The first step in this project to do is to select the image you’d like to etch. You can choose a pre-made design from the Cricut Access Libary, upload a new SVG file, or create your own design in Cricut Design Space.
What makes a good glass etching stencil?
In general, smaller, simpler images will be easier to apply to curved glassware. Measure your glassware to see what size stencil you can fit in the space.
Also, you cannot reuse glass etching stencils. So, if you want to etch multiple glasses, you will need to cut multiple stencils.
Option 1: Search Cricut Access
You can search the vast library of images in Cricut Access for glass etching ideas. To find suitable stencil images, use the search term “stencil.”
When you are looking for images, remember that simpler images will be easier to etch.
Option 2: Upload your own image
You can also upload your own glass etching stencil SVG to Cricut Design Space. Etsy is a great place to look to find cool SVG images.
To get the free floral SVG images I used in this tutorial, sign up in the box below.
Option 3: Design a Stencil in Cricut Design Space
The third option is to design a custom stencil image in Cricut Design Space. You can create a stencil of a monogram, some lettering, a shape, or any combination of those elements.
I like to leave an ample border around the edges of the stencil to protect the glass from accidental etching.
Remember to keep all pieces of your stencil image connected if you want to cut the stencil vinyl as one solid piece. Otherwise, you will need to use Transfer Tape to apply the stencil to the glassware.
Step 2: Cut the vinyl stencil with a Cricut
Once you’ve finalized the stencil image, you can cut it from vinyl with a Cricut cutting machine.
First, place the vinyl onto a LightGrip or StandardGrip Cricut cutting mat. I like to press the stencil vinyl with a brayer tool to ensure it is well-adhered to the mat.
Next, press the Load button to load the mat into the machine.
Then, go back to Cricut Design Space, and send the cut file to your Cricut machine.
To start the cut:
- Click the green “Make it” in the top-right corner.
- On the next Prepare screen, check that your design looks correct. If so, click Continue.
- On the next Make screen, click Browse All Materials and select Vinyl. Note: If you have a Cricut Explore Air 1 or 2, turn the Smart Dial to Custom so that you can use the Browse All Materials menu.
After that, you are ready to cut the vinyl. Double-check that the Fine-Point blade is loaded into your Cricut machine, and click the flashing Go button to cut the design.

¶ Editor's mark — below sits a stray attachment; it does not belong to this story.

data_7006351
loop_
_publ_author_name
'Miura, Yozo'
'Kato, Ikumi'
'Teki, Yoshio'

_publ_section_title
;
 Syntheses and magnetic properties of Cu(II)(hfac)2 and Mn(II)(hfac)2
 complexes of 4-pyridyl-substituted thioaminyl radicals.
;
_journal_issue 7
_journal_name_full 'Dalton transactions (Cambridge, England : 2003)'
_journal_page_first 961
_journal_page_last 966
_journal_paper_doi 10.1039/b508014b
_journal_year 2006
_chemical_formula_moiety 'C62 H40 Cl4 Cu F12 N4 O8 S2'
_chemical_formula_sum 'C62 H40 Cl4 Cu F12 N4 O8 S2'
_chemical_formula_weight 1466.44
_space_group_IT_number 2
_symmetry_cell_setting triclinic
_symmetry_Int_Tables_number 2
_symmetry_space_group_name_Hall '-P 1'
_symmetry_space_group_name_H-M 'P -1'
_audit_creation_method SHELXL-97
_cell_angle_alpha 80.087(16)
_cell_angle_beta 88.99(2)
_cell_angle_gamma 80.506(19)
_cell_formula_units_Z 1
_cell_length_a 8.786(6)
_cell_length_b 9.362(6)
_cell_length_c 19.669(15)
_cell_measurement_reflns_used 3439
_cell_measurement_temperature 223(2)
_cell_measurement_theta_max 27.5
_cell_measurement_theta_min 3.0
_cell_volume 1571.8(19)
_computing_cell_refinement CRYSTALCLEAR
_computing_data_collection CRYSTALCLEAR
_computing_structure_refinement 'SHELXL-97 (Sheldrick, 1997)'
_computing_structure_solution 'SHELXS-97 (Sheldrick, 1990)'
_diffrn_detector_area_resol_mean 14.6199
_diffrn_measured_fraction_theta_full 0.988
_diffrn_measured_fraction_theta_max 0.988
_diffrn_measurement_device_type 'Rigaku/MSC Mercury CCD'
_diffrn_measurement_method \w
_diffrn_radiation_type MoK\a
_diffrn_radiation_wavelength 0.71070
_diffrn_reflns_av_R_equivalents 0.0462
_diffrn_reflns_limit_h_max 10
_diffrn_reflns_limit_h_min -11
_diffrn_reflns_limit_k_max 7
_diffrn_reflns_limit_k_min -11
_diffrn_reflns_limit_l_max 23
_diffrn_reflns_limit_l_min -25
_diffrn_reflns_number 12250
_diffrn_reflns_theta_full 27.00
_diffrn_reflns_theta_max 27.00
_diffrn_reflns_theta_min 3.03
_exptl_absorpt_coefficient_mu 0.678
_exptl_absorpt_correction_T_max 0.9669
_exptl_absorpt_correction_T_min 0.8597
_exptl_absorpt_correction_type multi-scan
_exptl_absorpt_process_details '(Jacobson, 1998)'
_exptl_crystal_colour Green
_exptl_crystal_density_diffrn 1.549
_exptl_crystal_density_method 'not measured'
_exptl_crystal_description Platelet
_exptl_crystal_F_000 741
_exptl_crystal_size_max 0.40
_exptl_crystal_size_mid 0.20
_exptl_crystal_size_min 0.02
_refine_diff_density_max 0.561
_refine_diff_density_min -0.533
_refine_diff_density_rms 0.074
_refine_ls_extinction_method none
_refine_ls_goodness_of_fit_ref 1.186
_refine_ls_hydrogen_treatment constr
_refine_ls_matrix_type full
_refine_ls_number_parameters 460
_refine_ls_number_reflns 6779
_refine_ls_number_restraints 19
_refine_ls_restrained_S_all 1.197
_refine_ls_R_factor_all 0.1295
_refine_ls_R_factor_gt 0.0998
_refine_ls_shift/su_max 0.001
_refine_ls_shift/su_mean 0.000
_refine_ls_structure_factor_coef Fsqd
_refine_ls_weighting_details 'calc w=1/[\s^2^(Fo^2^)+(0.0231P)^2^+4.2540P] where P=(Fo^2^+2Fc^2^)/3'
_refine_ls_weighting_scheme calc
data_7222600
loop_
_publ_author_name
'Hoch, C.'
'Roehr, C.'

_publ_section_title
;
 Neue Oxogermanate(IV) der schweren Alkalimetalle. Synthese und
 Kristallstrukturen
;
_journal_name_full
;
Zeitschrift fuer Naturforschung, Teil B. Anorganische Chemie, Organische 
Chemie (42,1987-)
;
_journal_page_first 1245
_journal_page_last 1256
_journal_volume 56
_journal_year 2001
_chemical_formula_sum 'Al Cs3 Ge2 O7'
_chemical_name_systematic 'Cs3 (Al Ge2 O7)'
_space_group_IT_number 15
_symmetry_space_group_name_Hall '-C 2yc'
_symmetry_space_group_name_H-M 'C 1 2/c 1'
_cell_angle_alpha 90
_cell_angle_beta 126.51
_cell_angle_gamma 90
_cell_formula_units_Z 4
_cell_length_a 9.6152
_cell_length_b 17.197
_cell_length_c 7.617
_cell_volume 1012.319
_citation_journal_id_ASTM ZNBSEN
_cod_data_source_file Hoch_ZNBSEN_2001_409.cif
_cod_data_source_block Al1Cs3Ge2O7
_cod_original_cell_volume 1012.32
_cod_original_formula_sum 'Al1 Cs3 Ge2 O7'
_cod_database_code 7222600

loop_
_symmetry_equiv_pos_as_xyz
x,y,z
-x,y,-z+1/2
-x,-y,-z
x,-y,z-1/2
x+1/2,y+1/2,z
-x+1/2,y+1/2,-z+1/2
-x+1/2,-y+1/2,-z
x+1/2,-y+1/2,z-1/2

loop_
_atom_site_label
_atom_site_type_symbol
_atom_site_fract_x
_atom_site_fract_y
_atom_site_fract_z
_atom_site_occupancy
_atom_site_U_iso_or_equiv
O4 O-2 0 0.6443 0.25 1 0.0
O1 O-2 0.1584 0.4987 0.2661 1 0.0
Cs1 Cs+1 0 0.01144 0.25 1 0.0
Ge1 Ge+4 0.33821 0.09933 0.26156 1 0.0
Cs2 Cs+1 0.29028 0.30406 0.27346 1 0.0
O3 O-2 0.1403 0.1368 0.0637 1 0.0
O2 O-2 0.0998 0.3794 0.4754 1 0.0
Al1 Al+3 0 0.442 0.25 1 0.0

Once the Cricut has finished cutting, unload the mat.
Then, remove the vinyl from the cutting mat. I like to place the mat face down on a clean work surface and peel the mat away from the vinyl (instead of peeling the vinyl off the mat). This method prevents the vinyl from curling or tearing.
After that, weed the vinyl. Remove the inner stencil pieces from the vinyl using a weeding tool or tweezer. Think of it like “reverse weeding” – you need to remove all of the design areas you want to get etched.
Remember: the pieces you remove from the stencil are the areas where the etching cream will etch the glass. The vinyl that remains will protect the glass from getting etched.
Step 3: Prepare the glass surface.
Before etching, wash your surface to remove dust and fingerprints. Any dirt, lint, or oils that remain on the glass can prevent the etching cream from etching evenly. It’s best to use a glass cleaner or isopropyl alcohol.
Step 4: Apply the vinyl stencil to the glass.
In most cases, you will want to use transfer tape to help you apply the vinyl stencil to the surface of the glassware. I recommend a low-tack transfer tape for this project, like Cricut standard transfer tape (not StrongGrip!)
To use Transfer Tape:
- Cut a piece of Transfer Tape that is the same size as your stencil. Remove the transfer tape liner. Place the transfer tape, adhesive side down, onto the vinyl design. Lightly burnish the transfer tape onto the vinyl.
- Slowly peel away the vinyl backing at a 45-degree angle.
- Then, carefully place the transfer tape with the vinyl onto your glass.
- Use a Cricut scraper tool or an old gift card to adhere the vinyl to the glass. Use the tool to eliminate air bubbles and wrinkles. Smooth down the edges of the stencil, paying particular attention to the interior edges of the design.
Note: If you apply the vinyl to curved glassware, you might have a few wrinkles that won’t burnish smooth. As long as the edges of the vinyl are smooth and well-adhered – air bubbles and wrinkles shouldn’t affect your glass etching.
Then, protect the rest of the glass. Cover any exposed glass around the stencil with masking or painter’s tape to protect it from the etching cream.
Step 5: Apply the etching cream.